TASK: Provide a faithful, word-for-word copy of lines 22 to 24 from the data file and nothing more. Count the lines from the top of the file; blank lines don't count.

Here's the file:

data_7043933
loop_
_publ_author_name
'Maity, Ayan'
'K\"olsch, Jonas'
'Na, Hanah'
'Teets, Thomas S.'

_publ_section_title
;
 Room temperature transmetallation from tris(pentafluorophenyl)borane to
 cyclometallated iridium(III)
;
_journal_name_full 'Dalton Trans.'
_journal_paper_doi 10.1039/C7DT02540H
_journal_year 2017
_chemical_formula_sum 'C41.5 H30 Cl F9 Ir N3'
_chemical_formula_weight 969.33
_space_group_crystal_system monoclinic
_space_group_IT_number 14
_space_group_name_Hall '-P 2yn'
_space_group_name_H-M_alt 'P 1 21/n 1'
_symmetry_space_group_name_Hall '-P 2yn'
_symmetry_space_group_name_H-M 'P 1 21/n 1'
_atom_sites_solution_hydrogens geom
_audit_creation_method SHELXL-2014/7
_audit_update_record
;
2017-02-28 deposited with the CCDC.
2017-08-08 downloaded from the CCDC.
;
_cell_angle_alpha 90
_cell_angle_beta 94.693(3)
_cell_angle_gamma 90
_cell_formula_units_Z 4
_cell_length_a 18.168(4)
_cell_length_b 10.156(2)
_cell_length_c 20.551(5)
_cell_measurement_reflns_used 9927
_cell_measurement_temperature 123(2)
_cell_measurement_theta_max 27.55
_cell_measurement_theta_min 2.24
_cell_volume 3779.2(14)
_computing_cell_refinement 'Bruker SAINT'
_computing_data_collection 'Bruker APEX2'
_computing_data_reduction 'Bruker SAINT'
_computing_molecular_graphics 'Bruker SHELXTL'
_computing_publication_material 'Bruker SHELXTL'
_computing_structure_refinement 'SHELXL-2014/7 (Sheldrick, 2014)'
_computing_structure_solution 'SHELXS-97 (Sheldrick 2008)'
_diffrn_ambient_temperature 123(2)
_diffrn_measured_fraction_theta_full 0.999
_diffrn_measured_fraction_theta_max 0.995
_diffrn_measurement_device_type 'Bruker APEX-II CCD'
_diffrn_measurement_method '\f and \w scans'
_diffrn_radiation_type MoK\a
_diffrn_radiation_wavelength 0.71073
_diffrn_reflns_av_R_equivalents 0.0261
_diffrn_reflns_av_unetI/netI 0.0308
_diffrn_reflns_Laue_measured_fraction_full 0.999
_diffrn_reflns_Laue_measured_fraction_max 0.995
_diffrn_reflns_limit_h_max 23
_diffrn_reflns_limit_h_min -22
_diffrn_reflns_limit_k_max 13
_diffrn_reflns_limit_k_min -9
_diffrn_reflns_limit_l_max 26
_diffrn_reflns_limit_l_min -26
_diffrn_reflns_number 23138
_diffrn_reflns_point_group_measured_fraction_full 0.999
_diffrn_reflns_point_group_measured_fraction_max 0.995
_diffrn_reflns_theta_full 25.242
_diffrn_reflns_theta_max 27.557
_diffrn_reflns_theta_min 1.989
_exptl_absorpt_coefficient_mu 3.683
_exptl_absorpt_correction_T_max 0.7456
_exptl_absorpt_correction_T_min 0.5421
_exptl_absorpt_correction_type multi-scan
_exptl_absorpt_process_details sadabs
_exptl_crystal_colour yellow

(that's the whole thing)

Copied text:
_symmetry_space_group_name_Hall '-P 2yn'
_symmetry_space_group_name_H-M 'P 1 21/n 1'
_atom_sites_solution_hydrogens geom